This book is an introduction to analytical performance modeling for computer systems, i.e., writing equations to describe their performance behavior. It is accessible to readers who have taken college-level courses in calculus and probability, networking, and operating systems. This is not a training manual for becoming an expert performance analyst. Rather, the objective is to help the reader construct simple models for analyzing and understanding the systems in which they are interested. Describing a complicated system abstractly with mathematical equations requires a careful choice of assumptions and approximations. These assumptions and approximations make the model tractable, but they must not remove essential characteristics of the system, nor introduce spurious properties.

To help the reader understand the choices and their implications, this book discusses the analytical models in 20 research papers. These papers cover a broad range of topics: processors and disks, databases and multimedia, worms and wireless, etc. An Appendix provides some questions for readers to exercise their understanding of the models in these papers.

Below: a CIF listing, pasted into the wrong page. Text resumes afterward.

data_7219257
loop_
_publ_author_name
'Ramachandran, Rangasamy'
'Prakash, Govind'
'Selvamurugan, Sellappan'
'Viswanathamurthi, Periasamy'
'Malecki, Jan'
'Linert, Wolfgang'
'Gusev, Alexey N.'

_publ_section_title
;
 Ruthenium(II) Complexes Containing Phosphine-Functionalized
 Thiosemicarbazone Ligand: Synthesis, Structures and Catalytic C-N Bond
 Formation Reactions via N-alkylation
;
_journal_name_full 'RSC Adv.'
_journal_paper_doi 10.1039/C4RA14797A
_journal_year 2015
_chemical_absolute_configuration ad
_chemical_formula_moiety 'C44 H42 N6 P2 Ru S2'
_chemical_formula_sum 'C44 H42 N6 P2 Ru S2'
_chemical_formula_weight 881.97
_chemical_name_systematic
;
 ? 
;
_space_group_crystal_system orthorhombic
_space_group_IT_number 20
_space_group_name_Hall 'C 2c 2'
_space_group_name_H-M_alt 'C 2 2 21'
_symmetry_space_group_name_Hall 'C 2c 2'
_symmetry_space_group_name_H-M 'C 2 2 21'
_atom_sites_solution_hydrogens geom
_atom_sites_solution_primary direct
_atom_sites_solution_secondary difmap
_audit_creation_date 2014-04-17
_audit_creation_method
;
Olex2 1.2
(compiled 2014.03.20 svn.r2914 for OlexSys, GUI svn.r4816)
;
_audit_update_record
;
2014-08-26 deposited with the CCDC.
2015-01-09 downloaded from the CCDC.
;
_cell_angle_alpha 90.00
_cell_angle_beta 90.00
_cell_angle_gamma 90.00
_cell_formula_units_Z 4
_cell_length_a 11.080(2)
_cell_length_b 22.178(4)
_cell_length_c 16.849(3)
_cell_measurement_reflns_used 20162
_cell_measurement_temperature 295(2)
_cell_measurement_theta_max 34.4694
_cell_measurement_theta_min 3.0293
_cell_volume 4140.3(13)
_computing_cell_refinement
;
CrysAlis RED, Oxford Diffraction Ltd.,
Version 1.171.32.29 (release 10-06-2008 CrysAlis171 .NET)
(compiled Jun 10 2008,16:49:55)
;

Table of Contents: Preliminaries / Concepts and Little's Law / Single Queues / Open Systems / Markov Chains / Closed Systems / Bottlenecks and Flow Equivalence / Deterministic Approximations / Transient Analysis / Experimental Validation and Analysis / Analysis with an Analytical Model